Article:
In 1975, Ruth Sabiers moved to Seattle from Ohio and began volunteering at Left Bank Books in Pike Place Market. In the next two years, the brigade left many of its communiques on the bookstore steps, which made her and other volunteers the target of police surveillance, she says. While antiwar activists like Jo Mayne dismissed the brigade as violent criminals who polluted the peace movement, Sabiers says the group helped the left define its moral boundaries. “They caused people to think. If you believed there are ills in society, how do you go about changing things? Do you rob banks and make bombs? How do you make a point? It made you look at your own politics.”
The brigade couldn’t run forever, and Mathers knew it was only a matter of time before someone slipped them a critical tip. On Nov. 4, 1977, a bank employee in Northgate recognized Rita Brown in the parking lot. After Brown was arrested, police followed the rabies tags on her dog to the brigade’s rental house, but Sherman and the two others were listening to the police radio and slipped away.
In early March, a former guard at McNeil Island Penitentiary recognized Sherman’s voice when he ordered food at the Jubilee Hamburger Restaurant in Tacoma. Agents were waiting when Sherman, Coupez and Bertram returned on March 21. They were arrested without a struggle.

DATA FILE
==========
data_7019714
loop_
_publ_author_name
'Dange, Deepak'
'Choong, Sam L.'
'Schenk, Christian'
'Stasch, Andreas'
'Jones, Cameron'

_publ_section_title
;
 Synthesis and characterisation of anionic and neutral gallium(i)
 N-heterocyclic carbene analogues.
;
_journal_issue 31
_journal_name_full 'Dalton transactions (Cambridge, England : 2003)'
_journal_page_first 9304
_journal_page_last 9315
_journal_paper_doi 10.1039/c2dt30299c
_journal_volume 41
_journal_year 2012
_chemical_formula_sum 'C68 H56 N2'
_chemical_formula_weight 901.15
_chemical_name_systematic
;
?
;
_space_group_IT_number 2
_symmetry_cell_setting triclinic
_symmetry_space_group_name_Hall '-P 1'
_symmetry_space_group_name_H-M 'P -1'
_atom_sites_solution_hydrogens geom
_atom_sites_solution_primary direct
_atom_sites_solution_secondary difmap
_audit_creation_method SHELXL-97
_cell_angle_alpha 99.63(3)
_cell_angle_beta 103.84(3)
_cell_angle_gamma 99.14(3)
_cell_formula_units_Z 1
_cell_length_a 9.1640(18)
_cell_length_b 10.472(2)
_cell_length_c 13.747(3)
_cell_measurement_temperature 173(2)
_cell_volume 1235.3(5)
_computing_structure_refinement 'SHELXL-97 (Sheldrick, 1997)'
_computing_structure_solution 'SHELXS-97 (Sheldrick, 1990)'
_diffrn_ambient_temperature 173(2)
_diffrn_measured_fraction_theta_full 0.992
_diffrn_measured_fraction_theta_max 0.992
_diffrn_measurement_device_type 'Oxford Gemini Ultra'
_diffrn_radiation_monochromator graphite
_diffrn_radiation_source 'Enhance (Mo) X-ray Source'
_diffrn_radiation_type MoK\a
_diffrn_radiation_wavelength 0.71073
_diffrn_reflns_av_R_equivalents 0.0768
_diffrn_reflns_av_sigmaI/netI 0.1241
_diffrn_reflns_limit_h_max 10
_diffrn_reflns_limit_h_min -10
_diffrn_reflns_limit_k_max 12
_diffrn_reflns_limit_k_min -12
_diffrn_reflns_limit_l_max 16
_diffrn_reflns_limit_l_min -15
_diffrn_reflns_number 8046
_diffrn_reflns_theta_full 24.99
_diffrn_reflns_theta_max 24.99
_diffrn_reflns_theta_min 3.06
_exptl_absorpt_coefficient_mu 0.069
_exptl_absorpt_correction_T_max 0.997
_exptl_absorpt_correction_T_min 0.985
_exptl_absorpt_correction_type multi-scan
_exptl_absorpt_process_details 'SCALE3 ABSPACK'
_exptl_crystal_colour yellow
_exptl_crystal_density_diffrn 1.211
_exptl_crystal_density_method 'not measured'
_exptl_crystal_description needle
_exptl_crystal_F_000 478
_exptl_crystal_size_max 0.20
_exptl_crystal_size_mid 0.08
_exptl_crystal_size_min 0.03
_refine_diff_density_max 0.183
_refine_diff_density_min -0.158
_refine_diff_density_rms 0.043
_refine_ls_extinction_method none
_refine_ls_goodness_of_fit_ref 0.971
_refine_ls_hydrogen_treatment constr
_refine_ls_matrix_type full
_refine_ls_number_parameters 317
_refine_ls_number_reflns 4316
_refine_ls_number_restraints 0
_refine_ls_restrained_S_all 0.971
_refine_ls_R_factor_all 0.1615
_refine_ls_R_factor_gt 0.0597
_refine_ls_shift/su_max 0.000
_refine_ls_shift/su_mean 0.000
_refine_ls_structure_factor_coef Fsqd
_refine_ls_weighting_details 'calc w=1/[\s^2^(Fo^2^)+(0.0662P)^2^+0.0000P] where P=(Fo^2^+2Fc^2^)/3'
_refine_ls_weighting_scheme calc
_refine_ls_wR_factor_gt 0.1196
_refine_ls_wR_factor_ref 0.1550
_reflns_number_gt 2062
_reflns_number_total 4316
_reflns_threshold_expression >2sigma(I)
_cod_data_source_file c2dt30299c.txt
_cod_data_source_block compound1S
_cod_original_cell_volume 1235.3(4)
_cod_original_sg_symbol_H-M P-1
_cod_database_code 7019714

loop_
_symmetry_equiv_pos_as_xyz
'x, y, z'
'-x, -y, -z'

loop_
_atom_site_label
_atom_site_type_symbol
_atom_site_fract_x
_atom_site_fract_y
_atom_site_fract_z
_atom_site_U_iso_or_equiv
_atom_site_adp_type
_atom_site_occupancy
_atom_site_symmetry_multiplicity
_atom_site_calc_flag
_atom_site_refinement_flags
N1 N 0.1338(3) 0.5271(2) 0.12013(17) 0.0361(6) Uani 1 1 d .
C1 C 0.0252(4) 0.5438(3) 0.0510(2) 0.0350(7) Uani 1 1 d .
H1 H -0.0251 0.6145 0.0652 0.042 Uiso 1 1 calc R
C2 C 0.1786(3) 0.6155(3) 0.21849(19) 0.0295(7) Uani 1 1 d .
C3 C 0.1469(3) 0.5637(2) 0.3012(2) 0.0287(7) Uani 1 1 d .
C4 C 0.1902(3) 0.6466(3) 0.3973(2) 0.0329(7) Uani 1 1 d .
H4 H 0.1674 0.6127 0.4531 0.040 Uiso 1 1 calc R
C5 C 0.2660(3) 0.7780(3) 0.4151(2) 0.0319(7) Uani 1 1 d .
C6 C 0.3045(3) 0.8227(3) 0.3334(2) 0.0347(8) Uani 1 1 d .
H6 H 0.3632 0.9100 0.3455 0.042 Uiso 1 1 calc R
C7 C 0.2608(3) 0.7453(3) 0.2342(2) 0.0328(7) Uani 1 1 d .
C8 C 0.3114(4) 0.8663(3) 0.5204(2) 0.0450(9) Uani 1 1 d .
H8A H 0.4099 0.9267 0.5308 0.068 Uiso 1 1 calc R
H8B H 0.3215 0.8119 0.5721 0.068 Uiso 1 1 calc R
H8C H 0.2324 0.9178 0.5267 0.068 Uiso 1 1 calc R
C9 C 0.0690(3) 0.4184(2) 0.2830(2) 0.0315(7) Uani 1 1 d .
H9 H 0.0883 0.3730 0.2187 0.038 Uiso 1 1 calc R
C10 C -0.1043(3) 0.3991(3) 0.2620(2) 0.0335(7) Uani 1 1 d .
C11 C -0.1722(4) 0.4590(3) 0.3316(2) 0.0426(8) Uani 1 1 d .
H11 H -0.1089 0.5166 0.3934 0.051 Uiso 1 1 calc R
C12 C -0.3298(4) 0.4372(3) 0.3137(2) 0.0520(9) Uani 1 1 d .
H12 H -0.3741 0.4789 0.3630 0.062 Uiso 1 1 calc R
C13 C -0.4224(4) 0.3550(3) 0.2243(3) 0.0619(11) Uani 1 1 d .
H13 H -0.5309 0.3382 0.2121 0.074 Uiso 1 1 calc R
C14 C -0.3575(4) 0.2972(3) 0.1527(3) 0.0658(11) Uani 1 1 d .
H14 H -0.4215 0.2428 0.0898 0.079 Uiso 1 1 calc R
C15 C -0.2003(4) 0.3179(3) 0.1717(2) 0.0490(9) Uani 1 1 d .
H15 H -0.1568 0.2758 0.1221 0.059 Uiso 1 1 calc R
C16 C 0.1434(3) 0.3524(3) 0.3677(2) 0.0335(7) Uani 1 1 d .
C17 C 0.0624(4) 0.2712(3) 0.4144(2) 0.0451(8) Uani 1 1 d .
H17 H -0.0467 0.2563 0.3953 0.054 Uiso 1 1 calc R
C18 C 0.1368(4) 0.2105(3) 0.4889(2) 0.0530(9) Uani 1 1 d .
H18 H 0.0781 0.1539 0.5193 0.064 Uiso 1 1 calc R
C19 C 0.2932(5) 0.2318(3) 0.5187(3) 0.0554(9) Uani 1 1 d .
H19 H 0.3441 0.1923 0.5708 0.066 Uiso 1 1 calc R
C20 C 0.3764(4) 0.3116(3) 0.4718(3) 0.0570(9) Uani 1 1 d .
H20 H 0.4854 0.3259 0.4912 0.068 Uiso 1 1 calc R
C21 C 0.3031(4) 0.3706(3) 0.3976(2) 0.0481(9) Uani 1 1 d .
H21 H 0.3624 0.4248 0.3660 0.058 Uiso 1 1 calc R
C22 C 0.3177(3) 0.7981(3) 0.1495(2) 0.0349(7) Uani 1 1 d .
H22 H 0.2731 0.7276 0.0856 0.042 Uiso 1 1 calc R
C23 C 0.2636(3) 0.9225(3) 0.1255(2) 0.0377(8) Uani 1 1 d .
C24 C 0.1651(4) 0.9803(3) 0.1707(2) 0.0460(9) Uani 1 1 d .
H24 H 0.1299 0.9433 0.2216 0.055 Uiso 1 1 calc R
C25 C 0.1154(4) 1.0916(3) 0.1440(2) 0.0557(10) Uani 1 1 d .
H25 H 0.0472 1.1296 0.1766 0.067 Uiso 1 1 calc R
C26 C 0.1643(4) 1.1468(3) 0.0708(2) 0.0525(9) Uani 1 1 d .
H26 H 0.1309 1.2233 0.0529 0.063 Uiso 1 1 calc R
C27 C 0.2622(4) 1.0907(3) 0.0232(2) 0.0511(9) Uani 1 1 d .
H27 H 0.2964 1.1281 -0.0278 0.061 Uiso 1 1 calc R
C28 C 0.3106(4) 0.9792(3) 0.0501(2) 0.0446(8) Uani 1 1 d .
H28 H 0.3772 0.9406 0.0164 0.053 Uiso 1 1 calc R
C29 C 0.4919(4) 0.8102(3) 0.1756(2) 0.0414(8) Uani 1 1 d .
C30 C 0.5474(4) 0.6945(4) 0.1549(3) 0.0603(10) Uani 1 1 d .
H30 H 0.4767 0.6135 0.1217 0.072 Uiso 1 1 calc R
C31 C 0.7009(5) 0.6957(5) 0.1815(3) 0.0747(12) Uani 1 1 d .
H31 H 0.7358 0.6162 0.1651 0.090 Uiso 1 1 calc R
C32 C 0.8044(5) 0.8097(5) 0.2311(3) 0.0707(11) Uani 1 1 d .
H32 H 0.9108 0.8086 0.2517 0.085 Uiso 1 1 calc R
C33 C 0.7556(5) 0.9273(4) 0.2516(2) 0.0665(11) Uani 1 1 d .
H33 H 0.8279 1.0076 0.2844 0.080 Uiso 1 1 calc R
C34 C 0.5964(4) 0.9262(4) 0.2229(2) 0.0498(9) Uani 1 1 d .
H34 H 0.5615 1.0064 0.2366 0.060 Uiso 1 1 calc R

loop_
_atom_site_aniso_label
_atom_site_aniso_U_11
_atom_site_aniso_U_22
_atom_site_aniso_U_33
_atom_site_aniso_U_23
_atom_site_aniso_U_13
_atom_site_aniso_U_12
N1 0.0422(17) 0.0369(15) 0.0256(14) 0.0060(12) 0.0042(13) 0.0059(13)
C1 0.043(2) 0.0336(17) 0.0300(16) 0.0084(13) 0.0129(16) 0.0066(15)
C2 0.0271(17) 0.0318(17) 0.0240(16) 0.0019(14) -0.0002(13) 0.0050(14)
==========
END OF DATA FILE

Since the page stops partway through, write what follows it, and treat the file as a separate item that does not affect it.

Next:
From the beginning, it wasn’t an ordinary day in court. Sherman was tried for 14 bank robberies and 11 bombings, and, later, in a separate trial, the Tukwila bank robbery. During opening statements at his first trial in September 1978, Sherman rambled on for more than an hour, lecturing about feudal agriculture, the Mexican-American War, John Brown’s raid on Harper’s Ferry, Safeway’s financial performance and the cost of living in the People’s Republic of China—all intending to prove that armed resistance to authority was righteous, necessary and warranted.